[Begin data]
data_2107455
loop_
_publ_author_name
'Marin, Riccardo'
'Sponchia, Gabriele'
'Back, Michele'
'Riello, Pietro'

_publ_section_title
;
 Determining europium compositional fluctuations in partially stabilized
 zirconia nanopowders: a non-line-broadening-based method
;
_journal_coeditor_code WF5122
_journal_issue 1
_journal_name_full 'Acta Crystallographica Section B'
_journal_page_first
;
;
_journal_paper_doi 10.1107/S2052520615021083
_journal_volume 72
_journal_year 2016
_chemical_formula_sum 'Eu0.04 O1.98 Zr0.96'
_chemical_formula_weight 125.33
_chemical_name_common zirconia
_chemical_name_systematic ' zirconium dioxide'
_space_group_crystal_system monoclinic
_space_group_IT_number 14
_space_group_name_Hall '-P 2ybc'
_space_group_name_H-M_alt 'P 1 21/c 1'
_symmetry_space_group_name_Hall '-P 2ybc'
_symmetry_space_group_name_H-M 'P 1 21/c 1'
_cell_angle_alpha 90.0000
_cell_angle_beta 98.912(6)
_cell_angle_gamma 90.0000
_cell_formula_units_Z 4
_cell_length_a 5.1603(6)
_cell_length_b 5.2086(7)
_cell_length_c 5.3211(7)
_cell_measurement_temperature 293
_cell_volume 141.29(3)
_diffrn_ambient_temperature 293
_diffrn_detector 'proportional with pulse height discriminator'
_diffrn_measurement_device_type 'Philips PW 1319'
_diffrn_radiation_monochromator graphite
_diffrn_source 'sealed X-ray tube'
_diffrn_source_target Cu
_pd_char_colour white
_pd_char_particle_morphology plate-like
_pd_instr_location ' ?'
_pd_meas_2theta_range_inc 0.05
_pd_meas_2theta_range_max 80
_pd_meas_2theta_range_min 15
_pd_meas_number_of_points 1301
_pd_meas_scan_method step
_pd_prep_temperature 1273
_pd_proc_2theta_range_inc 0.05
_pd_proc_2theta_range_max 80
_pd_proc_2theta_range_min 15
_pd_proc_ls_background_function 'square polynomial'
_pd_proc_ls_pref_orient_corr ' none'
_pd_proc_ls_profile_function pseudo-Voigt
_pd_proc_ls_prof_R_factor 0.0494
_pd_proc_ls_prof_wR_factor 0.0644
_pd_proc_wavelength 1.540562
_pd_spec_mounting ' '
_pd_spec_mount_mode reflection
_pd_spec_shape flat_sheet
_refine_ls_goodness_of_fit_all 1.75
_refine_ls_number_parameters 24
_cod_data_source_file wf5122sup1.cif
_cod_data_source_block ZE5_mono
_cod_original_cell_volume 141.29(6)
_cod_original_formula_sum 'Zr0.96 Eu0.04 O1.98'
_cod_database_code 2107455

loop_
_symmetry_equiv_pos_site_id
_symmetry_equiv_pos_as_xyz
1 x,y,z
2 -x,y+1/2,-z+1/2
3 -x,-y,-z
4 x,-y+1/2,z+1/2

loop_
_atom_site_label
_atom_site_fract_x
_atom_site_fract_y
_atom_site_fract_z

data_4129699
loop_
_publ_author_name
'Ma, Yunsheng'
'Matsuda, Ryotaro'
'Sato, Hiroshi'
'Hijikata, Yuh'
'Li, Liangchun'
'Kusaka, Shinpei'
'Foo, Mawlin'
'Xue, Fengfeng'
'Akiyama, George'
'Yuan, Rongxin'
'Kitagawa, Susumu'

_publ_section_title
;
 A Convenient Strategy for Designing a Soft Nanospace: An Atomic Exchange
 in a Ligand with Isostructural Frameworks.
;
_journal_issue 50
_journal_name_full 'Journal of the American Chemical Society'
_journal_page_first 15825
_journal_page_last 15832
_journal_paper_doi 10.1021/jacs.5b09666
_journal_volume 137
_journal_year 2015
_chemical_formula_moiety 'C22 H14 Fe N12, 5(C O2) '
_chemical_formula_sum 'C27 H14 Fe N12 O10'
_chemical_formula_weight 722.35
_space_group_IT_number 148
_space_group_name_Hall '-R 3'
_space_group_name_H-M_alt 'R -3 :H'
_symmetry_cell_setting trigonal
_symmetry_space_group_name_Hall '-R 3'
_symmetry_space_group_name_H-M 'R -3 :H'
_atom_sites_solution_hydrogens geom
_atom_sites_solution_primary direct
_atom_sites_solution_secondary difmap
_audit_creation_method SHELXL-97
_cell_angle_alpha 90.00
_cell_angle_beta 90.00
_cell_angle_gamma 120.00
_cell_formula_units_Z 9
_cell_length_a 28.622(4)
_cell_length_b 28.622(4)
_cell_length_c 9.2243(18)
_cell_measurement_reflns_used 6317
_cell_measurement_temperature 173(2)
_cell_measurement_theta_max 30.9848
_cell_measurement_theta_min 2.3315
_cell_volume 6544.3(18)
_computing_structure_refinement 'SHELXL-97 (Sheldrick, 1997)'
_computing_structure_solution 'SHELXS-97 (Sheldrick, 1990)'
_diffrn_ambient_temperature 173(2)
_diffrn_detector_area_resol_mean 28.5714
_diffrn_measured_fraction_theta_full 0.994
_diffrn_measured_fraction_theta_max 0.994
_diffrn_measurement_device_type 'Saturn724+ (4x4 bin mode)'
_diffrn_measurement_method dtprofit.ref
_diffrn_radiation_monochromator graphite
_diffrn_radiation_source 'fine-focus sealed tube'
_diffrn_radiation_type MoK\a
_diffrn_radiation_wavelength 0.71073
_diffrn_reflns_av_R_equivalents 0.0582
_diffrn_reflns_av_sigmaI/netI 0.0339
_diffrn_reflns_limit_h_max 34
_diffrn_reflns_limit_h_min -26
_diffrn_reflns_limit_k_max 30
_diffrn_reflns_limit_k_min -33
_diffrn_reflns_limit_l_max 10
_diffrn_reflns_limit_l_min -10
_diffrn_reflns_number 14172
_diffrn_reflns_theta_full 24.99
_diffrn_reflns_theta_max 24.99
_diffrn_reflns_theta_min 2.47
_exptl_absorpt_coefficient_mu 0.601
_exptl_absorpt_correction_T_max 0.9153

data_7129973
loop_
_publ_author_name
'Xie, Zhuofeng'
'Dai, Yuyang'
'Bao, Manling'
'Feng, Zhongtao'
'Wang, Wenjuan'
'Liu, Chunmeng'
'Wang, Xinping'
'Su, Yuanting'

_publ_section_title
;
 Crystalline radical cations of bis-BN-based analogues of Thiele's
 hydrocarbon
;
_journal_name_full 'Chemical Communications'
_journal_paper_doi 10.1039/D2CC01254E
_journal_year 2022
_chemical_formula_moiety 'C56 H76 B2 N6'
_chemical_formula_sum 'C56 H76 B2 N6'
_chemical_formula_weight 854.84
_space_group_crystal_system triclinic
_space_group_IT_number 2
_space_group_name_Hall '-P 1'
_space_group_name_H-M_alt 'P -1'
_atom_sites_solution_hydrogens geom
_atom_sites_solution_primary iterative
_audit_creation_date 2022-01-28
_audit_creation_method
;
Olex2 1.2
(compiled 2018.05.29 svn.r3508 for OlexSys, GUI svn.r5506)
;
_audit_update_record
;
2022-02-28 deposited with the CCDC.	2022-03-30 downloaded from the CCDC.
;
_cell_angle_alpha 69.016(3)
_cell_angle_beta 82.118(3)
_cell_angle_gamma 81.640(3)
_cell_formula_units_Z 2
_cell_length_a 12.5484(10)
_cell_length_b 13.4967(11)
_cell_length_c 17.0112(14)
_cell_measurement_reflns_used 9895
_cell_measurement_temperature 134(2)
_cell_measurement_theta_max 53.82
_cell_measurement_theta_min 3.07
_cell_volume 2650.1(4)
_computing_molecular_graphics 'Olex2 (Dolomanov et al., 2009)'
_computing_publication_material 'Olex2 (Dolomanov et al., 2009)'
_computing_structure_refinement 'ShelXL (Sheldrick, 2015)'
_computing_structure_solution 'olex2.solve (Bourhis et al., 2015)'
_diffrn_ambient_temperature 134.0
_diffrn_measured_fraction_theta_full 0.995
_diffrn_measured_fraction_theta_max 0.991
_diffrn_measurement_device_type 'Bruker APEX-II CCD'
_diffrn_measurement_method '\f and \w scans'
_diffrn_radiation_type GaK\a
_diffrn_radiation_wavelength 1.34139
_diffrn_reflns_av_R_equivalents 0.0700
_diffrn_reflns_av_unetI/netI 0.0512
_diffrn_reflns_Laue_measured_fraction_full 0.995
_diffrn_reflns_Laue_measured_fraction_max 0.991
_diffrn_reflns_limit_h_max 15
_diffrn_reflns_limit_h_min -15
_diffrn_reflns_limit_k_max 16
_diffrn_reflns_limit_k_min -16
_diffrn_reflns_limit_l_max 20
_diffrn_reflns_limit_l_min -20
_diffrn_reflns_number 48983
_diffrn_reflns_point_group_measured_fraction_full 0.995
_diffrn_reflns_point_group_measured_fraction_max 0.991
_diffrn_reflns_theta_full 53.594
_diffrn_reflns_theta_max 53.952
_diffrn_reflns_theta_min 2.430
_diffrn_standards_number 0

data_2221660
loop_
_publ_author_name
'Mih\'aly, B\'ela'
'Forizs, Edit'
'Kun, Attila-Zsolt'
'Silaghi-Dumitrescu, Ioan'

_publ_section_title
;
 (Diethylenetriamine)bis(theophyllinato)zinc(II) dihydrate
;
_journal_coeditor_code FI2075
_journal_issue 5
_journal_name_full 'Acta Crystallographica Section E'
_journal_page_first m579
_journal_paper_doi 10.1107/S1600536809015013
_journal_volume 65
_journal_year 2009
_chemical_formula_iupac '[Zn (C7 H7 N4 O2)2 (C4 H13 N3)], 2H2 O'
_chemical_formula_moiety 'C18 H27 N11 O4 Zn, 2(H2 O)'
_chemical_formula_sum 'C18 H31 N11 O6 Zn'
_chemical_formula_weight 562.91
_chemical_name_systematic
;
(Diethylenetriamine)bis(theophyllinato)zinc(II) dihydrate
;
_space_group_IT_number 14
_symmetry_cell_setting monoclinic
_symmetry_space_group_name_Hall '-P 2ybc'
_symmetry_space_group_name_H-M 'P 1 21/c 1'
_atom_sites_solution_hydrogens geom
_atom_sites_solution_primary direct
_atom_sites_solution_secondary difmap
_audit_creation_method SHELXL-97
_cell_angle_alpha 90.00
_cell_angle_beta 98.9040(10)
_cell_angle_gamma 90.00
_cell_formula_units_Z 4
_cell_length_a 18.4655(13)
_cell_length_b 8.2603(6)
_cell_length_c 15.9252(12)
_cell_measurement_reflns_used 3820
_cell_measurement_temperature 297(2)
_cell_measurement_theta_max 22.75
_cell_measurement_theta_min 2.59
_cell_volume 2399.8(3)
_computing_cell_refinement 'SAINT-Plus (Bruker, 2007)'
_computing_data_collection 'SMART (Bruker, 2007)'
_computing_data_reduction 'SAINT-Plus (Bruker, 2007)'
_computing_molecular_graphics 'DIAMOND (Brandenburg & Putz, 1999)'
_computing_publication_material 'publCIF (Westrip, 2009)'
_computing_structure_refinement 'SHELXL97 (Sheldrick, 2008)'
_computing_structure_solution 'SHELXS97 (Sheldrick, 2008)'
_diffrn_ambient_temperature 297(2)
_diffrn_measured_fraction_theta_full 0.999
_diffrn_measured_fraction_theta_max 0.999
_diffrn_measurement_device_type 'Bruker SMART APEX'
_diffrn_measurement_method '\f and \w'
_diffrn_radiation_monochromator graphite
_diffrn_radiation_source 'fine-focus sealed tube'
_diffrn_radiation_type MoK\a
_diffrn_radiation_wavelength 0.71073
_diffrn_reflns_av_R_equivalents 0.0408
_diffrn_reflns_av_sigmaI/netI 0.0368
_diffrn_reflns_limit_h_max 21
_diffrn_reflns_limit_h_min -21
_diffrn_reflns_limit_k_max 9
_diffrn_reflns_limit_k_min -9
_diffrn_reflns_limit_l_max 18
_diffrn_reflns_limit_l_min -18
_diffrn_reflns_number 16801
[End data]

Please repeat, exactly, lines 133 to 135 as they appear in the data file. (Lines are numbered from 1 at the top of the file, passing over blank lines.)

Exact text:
_cell_measurement_reflns_used 6317
_cell_measurement_temperature 173(2)
_cell_measurement_theta_max 30.9848